Eldridge, Gerry

Eldridge Gerry, the third of twelve children, was born in Marblehead, Massachusetts in 1744 to a Boston merchant whose business exported dried codfish to Barbados and Spain. He received his degree from Harvard College in 1762, and then proceeded to enter his father's business. In 1772 he also became involved in politics, and sat on the colonial legislature. When Boston's harbor was closed down in 1774, Gerry helped deliver relief goods through the harbor in Marblehead.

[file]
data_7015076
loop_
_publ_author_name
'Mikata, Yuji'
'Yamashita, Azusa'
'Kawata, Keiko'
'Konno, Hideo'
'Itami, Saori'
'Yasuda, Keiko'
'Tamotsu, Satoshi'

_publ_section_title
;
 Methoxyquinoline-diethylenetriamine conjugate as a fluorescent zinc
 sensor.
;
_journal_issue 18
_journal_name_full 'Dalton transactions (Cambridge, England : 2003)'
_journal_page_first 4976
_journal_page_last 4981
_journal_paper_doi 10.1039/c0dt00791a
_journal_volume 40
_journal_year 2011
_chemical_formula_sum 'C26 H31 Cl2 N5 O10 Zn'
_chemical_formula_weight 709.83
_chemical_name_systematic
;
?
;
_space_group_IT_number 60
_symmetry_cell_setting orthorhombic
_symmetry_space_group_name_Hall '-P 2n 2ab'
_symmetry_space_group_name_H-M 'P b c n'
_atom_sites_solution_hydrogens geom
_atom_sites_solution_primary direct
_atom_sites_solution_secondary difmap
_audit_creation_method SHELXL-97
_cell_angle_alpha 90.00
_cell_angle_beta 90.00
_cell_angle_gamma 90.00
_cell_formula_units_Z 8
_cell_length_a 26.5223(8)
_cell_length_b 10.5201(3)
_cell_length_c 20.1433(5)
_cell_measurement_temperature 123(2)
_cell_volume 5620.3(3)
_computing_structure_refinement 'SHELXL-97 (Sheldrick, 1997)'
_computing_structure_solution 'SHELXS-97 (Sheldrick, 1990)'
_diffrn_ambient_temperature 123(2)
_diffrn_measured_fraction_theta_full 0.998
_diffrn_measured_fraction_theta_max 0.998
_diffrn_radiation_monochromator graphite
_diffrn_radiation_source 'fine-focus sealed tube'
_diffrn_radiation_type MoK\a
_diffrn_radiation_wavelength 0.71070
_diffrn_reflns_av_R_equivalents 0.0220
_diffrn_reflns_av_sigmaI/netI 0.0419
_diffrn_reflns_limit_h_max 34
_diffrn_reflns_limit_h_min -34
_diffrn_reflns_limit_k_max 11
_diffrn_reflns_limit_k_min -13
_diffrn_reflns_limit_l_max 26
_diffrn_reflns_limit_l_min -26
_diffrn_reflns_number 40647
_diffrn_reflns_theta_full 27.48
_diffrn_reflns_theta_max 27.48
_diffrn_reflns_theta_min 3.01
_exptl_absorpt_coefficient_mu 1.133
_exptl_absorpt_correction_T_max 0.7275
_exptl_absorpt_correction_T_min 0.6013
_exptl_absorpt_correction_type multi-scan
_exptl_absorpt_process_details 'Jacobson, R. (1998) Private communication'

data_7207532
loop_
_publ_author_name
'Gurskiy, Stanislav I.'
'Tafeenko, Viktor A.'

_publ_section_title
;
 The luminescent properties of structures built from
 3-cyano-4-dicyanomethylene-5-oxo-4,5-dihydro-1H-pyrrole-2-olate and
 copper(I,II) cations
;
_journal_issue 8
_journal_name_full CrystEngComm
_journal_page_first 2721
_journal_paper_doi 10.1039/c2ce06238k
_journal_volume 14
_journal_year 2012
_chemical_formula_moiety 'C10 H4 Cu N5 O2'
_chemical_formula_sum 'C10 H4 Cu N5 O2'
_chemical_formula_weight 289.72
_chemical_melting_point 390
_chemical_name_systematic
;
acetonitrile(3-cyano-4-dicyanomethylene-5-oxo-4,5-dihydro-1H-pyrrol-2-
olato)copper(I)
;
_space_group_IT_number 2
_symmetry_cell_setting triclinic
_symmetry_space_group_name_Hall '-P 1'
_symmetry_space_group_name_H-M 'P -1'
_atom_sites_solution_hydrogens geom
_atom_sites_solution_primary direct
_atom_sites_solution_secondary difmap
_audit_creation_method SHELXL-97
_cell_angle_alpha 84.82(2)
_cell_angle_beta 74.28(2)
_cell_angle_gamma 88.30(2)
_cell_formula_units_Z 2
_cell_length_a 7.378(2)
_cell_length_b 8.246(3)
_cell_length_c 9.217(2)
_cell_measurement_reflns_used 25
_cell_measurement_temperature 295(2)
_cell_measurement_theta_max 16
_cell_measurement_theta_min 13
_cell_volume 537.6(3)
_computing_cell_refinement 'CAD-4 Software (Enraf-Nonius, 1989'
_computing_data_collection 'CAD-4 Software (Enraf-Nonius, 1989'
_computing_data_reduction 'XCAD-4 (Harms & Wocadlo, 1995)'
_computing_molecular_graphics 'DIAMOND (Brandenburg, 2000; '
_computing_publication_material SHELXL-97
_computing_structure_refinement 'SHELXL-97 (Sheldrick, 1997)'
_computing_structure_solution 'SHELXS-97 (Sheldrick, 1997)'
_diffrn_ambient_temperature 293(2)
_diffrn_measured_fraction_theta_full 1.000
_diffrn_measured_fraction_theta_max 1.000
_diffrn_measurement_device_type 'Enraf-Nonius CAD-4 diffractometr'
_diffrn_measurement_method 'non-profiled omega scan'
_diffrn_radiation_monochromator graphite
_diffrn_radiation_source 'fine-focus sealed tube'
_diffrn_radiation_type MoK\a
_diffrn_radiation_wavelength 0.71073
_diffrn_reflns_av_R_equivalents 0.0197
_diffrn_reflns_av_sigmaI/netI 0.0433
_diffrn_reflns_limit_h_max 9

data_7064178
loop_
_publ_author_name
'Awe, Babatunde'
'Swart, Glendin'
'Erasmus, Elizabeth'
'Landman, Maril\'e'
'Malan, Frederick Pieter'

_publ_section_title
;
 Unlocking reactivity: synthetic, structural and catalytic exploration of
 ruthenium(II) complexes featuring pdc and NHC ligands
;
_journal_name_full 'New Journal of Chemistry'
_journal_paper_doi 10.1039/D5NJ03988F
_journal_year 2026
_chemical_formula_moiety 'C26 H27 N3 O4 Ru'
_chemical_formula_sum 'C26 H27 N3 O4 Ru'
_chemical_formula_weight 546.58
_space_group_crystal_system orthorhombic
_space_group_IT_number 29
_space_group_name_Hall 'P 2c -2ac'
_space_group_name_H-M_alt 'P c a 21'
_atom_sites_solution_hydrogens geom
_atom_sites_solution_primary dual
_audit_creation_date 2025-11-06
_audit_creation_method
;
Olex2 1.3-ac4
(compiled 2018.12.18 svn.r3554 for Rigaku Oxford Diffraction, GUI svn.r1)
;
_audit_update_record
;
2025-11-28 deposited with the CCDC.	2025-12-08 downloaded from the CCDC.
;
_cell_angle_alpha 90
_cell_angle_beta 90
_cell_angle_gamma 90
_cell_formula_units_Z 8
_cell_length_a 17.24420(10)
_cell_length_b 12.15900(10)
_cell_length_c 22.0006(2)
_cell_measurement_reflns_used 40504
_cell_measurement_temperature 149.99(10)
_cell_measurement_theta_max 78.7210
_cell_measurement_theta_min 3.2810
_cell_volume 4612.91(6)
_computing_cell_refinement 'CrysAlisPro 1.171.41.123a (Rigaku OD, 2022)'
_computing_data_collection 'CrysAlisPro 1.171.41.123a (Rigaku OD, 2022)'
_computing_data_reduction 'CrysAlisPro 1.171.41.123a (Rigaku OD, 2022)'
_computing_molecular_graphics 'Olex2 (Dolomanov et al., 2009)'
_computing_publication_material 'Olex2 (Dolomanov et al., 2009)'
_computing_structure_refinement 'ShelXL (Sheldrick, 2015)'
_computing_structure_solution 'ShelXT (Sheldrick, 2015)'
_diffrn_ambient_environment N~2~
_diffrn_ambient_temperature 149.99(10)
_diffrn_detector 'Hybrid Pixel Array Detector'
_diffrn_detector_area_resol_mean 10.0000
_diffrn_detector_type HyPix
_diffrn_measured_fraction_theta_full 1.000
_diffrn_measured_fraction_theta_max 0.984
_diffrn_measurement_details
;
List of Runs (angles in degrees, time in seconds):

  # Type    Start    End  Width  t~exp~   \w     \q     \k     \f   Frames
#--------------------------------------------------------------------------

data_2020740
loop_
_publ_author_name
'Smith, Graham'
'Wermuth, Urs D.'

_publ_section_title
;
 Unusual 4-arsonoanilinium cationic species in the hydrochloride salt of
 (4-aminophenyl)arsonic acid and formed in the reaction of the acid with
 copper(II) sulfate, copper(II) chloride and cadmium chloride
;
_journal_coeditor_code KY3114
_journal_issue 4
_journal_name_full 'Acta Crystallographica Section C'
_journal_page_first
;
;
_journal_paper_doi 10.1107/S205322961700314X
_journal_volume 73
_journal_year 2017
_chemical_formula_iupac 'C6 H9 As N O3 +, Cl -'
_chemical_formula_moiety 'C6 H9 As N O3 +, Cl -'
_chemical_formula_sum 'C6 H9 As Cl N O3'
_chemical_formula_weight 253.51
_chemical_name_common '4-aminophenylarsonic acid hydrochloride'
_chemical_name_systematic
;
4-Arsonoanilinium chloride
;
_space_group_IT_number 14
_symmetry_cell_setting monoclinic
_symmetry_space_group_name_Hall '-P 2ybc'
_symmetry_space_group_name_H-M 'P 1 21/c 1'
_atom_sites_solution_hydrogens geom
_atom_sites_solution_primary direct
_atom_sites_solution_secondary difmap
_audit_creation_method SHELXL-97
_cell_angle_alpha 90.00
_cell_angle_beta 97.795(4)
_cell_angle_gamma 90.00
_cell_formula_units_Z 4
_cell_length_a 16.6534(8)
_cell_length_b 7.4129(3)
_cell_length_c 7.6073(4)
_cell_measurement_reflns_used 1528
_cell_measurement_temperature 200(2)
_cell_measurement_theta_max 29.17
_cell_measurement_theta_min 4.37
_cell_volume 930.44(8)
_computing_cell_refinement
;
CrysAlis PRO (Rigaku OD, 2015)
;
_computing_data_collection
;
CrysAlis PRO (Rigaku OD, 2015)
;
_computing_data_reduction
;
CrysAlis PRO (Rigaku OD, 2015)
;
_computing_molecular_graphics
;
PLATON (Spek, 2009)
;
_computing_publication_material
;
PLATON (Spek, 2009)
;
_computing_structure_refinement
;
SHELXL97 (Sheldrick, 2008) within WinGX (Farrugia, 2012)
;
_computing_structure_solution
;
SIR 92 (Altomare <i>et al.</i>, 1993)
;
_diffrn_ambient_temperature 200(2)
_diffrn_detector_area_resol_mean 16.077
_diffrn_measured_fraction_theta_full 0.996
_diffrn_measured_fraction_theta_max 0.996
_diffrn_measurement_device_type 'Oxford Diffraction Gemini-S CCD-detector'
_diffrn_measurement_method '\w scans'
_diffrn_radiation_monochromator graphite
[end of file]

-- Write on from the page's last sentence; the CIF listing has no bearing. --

In 1776 Gerry took part in the Continental Congress, voting for Independence in July of that year. While he specialized in military and financial matters, he was best known for his ambivalence on most issues. He did not trust the military as whole, for example, but became friends with George Washington. At the Constitutional Convention in 1787, he irritated many of the delegates by initially supporting a strong central government, and then refusing to sign the Constitution, which he claimed posed a threat to a republican form of government. Later, in 1789, however, he decided that he agreed with the Federalists after all, and threw his support behind the Constitution. Toward the end of his life Gerry was plagued by poor health and poverty, yet he still accepted President Madison's offer to serve as vice-president in 1813. He died in 1814 at the age of seventy on his way to the Senate. He was buried in Washington D. C. in the Congressional Cemetery.